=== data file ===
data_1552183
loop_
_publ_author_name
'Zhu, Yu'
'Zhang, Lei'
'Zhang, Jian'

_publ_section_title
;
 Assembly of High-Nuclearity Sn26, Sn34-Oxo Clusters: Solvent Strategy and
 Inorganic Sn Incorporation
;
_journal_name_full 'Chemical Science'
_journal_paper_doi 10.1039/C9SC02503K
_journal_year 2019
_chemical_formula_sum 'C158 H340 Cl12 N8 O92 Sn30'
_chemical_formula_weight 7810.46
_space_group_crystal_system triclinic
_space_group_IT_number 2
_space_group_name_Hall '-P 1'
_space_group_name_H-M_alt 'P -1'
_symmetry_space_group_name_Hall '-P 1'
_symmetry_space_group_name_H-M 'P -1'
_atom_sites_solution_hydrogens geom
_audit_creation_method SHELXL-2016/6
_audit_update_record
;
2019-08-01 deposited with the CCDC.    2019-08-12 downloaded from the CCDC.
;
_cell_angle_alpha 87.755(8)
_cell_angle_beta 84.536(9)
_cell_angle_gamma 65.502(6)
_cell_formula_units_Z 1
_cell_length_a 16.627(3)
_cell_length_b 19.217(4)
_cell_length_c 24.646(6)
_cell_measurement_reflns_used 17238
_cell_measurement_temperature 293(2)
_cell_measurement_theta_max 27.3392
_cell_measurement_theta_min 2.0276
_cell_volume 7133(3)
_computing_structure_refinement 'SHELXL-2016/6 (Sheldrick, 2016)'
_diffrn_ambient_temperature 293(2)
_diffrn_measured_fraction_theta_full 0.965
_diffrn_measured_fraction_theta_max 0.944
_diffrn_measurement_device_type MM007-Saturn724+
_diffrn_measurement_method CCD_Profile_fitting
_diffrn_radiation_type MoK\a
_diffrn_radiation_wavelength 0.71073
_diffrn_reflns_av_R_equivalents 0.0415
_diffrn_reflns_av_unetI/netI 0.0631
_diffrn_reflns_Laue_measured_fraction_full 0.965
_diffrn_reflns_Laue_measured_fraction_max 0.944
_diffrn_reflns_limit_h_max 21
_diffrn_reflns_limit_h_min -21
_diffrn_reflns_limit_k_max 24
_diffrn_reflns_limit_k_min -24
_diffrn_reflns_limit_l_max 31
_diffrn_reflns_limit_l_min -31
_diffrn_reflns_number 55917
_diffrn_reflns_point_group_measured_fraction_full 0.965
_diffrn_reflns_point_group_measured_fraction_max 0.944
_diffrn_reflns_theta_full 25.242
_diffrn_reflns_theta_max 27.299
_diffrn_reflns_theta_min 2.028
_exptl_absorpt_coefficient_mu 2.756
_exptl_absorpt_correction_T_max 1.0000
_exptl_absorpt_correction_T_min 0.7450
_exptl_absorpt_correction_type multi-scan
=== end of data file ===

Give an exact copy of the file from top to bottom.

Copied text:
data_1552183
loop_
_publ_author_name
'Zhu, Yu'
'Zhang, Lei'
'Zhang, Jian'

_publ_section_title
;
 Assembly of High-Nuclearity Sn26, Sn34-Oxo Clusters: Solvent Strategy and
 Inorganic Sn Incorporation
;
_journal_name_full 'Chemical Science'
_journal_paper_doi 10.1039/C9SC02503K
_journal_year 2019
_chemical_formula_sum 'C158 H340 Cl12 N8 O92 Sn30'
_chemical_formula_weight 7810.46
_space_group_crystal_system triclinic
_space_group_IT_number 2
_space_group_name_Hall '-P 1'
_space_group_name_H-M_alt 'P -1'
_symmetry_space_group_name_Hall '-P 1'
_symmetry_space_group_name_H-M 'P -1'
_atom_sites_solution_hydrogens geom
_audit_creation_method SHELXL-2016/6
_audit_update_record
;
2019-08-01 deposited with the CCDC.    2019-08-12 downloaded from the CCDC.
;
_cell_angle_alpha 87.755(8)
_cell_angle_beta 84.536(9)
_cell_angle_gamma 65.502(6)
_cell_formula_units_Z 1
_cell_length_a 16.627(3)
_cell_length_b 19.217(4)
_cell_length_c 24.646(6)
_cell_measurement_reflns_used 17238
_cell_measurement_temperature 293(2)
_cell_measurement_theta_max 27.3392
_cell_measurement_theta_min 2.0276
_cell_volume 7133(3)
_computing_structure_refinement 'SHELXL-2016/6 (Sheldrick, 2016)'
_diffrn_ambient_temperature 293(2)
_diffrn_measured_fraction_theta_full 0.965
_diffrn_measured_fraction_theta_max 0.944
_diffrn_measurement_device_type MM007-Saturn724+
_diffrn_measurement_method CCD_Profile_fitting
_diffrn_radiation_type MoK\a
_diffrn_radiation_wavelength 0.71073
_diffrn_reflns_av_R_equivalents 0.0415
_diffrn_reflns_av_unetI/netI 0.0631
_diffrn_reflns_Laue_measured_fraction_full 0.965
_diffrn_reflns_Laue_measured_fraction_max 0.944
_diffrn_reflns_limit_h_max 21
_diffrn_reflns_limit_h_min -21
_diffrn_reflns_limit_k_max 24
_diffrn_reflns_limit_k_min -24
_diffrn_reflns_limit_l_max 31
_diffrn_reflns_limit_l_min -31
_diffrn_reflns_number 55917
_diffrn_reflns_point_group_measured_fraction_full 0.965
_diffrn_reflns_point_group_measured_fraction_max 0.944
_diffrn_reflns_theta_full 25.242
_diffrn_reflns_theta_max 27.299
_diffrn_reflns_theta_min 2.028
_exptl_absorpt_coefficient_mu 2.756
_exptl_absorpt_correction_T_max 1.0000
_exptl_absorpt_correction_T_min 0.7450
_exptl_absorpt_correction_type multi-scan